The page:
- Two passport photographs
Get there early. In busier centers, they will only serve the first sixty people who arrive and there are often queues long before the doors open.
You can submit your forms but you will also need to show proof of payment for the process. This will cost around €7, but cannot be paid at the Oficina. Instead, you will have to leave to go to the bank that accepts these payments and then return. Most people find it easier to do this another day, but you might be lucky and be able to get back into the queue before the tickets run out.
Your NIE will take up to 4 weeks to arrive (they won´t call you, so keep checking) but occasionally it will be issued on the spot. It´s a lottery.
Try to begin this process within a month of arriving in Spain. Or at least make it look like you only arrived a month ago (especially easy if you have only recently got your Certificado and Social Security card).
For EU Citizens
EU Citizens are not required to get their Residency card, but it will make life a lot easier for tax purposes and other daily administrative tasks.
For you lucky folk, it´s a simple process:
Download form EX 16, fill it out, and sign it. http://www.mir.es/SGACAVT/modelos/extranjeria/modelos_extranje/ex_16.pdf
Make an appointment with the nearest Oficina de Extranjeros by phone (if you can!) or in person (make sure to get there very early). Take this opportunity to ask for a form called Modelo 790. You’ll then have to go to a bank to pay the bank fee and have the form stamped for confirmation.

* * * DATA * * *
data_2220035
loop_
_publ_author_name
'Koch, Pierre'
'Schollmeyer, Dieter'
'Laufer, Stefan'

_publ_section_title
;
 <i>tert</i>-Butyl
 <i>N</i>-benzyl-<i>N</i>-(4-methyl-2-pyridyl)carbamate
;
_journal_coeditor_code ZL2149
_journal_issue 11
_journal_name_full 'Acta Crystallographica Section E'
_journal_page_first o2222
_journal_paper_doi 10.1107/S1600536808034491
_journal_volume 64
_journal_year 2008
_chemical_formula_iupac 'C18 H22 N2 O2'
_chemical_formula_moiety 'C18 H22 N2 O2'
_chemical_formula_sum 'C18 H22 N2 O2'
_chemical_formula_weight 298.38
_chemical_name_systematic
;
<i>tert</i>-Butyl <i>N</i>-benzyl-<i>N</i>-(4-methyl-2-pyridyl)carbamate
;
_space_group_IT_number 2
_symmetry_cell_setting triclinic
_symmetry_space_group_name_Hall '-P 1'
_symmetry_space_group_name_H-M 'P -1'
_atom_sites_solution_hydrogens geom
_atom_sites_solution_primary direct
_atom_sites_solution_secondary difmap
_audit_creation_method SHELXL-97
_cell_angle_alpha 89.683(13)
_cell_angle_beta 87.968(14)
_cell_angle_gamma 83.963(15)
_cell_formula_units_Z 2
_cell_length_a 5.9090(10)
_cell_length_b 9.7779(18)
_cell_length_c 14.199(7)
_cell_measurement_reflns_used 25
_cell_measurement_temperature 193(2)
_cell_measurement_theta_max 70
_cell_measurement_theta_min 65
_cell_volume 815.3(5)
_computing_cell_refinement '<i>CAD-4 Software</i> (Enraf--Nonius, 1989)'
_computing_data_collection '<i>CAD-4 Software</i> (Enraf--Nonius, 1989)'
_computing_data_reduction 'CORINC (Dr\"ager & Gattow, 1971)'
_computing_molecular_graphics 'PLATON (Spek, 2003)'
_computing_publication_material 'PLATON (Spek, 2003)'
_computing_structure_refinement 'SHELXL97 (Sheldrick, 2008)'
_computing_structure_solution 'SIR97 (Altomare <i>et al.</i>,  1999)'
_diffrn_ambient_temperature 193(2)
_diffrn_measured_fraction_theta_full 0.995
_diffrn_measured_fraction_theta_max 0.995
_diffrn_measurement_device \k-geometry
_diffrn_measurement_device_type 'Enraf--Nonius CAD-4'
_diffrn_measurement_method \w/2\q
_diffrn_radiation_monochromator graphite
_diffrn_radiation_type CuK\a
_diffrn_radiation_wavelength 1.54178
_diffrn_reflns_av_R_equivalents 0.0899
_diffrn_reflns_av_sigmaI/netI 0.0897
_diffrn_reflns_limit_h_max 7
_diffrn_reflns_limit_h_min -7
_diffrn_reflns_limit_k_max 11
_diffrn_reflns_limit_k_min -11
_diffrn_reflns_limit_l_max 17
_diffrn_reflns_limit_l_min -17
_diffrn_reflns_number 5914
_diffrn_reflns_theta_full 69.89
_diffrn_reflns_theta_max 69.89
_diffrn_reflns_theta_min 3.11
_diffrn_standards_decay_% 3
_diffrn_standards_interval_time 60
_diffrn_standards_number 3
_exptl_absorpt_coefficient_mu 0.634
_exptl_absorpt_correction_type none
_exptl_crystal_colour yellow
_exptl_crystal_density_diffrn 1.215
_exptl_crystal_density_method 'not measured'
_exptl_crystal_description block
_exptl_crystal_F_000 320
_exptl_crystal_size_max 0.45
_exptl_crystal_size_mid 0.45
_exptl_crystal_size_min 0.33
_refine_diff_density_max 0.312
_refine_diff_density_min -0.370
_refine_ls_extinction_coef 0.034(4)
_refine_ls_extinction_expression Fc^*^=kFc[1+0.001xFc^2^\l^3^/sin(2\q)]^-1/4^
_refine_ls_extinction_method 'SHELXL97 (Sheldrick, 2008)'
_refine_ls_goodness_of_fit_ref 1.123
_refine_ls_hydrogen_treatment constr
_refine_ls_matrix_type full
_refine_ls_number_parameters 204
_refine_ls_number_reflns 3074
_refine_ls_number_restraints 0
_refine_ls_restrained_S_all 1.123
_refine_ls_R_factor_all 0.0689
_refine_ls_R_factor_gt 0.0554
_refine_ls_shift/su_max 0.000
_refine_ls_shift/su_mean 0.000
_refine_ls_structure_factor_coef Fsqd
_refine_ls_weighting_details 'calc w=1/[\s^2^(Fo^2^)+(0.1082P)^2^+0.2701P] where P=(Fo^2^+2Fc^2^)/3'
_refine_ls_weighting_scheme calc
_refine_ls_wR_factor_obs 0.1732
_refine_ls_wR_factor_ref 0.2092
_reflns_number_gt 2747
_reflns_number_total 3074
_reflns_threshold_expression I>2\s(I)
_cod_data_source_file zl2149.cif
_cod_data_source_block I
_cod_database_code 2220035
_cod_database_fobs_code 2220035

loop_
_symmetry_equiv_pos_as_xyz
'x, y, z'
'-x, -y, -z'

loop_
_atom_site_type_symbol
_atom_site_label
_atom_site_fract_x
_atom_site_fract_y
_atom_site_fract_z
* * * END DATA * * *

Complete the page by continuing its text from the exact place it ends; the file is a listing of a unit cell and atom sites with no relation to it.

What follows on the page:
Bring your passport, the EX 16 form, and the stamped Modelo 790 to your appointment. A Modelo 790 is an official bank form saying you have paid the €7 application fee. The people at the counter of the Oficina de Extranjeros will step you through this part.
Hand your forms over when the Spanish civil servant asks for them.
Take your new registration certificate home with you.
For non-EU Citizens
This is somewhat more difficult for non-EU citizens, but still much easier than applying for visas (especially working visas).
As well as the application form and ID, you will need:
- Proof of financial means; a job offer, proof of savings, regular freelancing or dividend income of around €1,000 per month (plus €200 for each dependent)
- Certificado de antecedentes penales showing you have no criminal record; This one is optional – if you have a trustworthy face, you won´t be asked for it. Again, it´s a lottery, but this certificate can be a hassle to get, especially if it is required from your home country, so it´s usually better to try your luck without it. The worst that can happen is you will have to come back another day.
- Medical certificate; from any Spanish doctor or, as above, take the risk that you won´t be asked for it.
- Medical insurance with a company which has offices in Spain; this is why you registered with Social Security – your medical is covered.
- Passport plus photocopy; actually, take three photocopies. Of everything.
- Three passport-size photos;
- Proof payment of fee.
- Proof of address; a lease, purchase documents or your Certificado de Padroniment (see Registration).
- Completed application form.
Your residency card can take from a day to six months to come through. It will be posted to you, although this varies so ask more than once (and then keep calling back).